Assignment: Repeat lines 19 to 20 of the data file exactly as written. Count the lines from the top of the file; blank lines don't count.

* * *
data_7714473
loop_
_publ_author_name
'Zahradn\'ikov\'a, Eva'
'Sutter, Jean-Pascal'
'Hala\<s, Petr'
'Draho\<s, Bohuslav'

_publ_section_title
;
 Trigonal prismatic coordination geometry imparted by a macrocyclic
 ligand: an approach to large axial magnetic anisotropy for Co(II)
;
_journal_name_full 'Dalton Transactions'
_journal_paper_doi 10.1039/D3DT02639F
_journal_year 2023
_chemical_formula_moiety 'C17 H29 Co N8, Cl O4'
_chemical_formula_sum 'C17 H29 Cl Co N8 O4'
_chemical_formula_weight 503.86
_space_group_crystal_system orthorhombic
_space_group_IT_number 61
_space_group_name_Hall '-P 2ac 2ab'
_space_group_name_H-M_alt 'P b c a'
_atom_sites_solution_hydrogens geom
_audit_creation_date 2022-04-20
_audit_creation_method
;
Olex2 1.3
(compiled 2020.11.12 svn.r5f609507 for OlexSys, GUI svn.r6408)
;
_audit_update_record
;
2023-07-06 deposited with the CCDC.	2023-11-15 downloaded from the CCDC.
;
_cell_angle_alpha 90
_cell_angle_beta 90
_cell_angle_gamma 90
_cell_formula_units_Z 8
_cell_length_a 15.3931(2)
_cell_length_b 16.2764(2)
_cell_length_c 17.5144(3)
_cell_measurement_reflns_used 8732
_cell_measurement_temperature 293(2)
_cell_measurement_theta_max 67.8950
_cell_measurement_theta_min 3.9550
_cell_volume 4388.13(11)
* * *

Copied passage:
_space_group_crystal_system orthorhombic
_space_group_IT_number 61